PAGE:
Is Your Personality Leading You Away from Consultative Negotiating?

by | 2 minute read

Unless you have the most accom­mo­dat­ing prospect in the world, you’ll need to nego­ti­ate to close your deal. Expe­ri­enced prospects will hold out until you give them a lit­tle some­thing. If you’re not a nat­ur­al nego­tia­tor, you can suc­ceed if you know what to watch for.

If you want to walk away from your next nego­ti­a­tion with a signed con­tract, first do the right stuff. That means sol­id prepa­ra­tion. Know plen­ty about your prospects and what they want out of the deal before you start talk­ing through the details. And fig­ure out what your prospects think of you.

Per­cep­tion is key when nego­ti­at­ing begins accord­ing to Mark Parkin­son who's cit­ed by Anisa Hor­ton in a Fast Com­pa­ny post. Parkin­son, a busi­ness psy­chol­o­gist and advis­er, points out that if your prospects assume that you’ll nego­ti­ate in a cer­tain way and you know this ahead of time, the deal out­come could be advan­ta­geous to you. For exam­ple, extreme­ly com­pet­i­tive indi­vid­u­als often approach a nego­ti­at­ing ses­sion with an “I win, you lose” atti­tude.  Prospects may give in soon­er if they real­ly want your prod­uct and believe you’re a com­pet­i­tive nego­tia­tor.

If you find your­self talk­ing about oth­er top­ics, instead of the con­tract details, you’re avoid­ing the nego­ti­a­tion. This strat­e­gy is com­mon­ly seen in peo­ple who pre­fer diplo­ma­cy. The end result can be both par­ties giv­ing up some­thing, but that strat­e­gy is not always suc­cess­ful for sales reps! Know this about your­self. Own it. And, remind your­self to stay on top­ic when you’re meet­ing face to face with your prospect.

In sit­u­a­tions where sales reps hope to win cus­tomers for the long term, the col­lab­o­ra­tive bar­gain­ing style works best. The out­come is gen­er­al­ly a win-win with both par­ties being sat­is­fied. Reps who gen­uine­ly enjoy help­ing clients solve their prob­lems have a basic per­son­al­i­ty that is suit­ed to the col­lab­o­ra­tive bar­gain­ing approach.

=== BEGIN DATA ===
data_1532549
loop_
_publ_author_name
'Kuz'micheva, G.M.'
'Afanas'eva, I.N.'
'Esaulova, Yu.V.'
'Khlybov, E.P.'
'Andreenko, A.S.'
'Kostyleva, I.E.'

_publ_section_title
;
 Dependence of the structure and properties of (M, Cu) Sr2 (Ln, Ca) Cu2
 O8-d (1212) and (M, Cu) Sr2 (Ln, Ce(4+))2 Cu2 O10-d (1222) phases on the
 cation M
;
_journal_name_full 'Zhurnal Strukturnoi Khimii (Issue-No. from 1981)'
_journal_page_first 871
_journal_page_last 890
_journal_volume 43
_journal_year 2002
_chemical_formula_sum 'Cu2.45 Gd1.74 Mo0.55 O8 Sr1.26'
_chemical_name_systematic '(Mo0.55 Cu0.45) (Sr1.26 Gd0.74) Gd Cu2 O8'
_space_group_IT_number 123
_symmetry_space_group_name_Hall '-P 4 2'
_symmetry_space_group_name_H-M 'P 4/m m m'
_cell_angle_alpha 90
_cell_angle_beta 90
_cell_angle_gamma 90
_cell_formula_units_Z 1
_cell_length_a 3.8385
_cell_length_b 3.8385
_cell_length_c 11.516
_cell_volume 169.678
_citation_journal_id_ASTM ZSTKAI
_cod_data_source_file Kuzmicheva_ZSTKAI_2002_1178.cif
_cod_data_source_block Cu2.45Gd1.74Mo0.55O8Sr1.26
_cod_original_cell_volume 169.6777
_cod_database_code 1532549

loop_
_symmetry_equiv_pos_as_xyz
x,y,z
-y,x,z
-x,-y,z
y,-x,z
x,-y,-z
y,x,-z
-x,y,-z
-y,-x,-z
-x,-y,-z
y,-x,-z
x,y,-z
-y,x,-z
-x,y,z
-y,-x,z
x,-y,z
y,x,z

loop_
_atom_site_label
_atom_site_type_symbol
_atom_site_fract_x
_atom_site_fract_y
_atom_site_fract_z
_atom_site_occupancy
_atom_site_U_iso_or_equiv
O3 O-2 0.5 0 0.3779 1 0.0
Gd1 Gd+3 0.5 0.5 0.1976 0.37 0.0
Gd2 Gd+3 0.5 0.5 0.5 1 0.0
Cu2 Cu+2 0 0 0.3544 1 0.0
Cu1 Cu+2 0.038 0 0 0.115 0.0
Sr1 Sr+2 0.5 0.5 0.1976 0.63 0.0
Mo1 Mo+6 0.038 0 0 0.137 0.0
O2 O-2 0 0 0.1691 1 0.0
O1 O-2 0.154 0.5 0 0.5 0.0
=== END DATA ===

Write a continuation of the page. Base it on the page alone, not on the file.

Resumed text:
Don’t pan­ic if your per­son­al­i­ty isn’t nat­u­ral­ly suit­ed to col­lab­o­ra­tive nego­ti­at­ing. Instead, pay atten­tion to how the client responds to you in every inter­ac­tion. Use that infor­ma­tion to guide your behav­ior in a nego­ti­at­ing ses­sion. If you’re nat­u­ral­ly com­pet­i­tive, and the prospect doesn’t seem to be budg­ing on price, shift to an accom­mo­dat­ing style (client wins, you lose) in order to get that first sale. Once the client trusts you, you can move to a more col­lab­o­ra­tive approach.

Nego­ti­at­ing is nev­er easy. The more you know about your prospects and what you think they believe about you, the eas­i­er it will be for you to adjust your style on your way to a suc­cess­ful out­come.

Kathy Crosett
Kathy is the Vice Pres­i­dent of Research for Sales­Fu­el. She holds a Mas­ters in Busi­ness Admin­is­tra­tion from the Uni­ver­si­ty of Ver­mont and over­sees a staff of researchers, writ­ers and con­tent providers for Sales­Fu­el. Pre­vi­ous­ly, she was co-own­er of sev­er­al small busi­ness­es in the health care ser­vices sec­tor.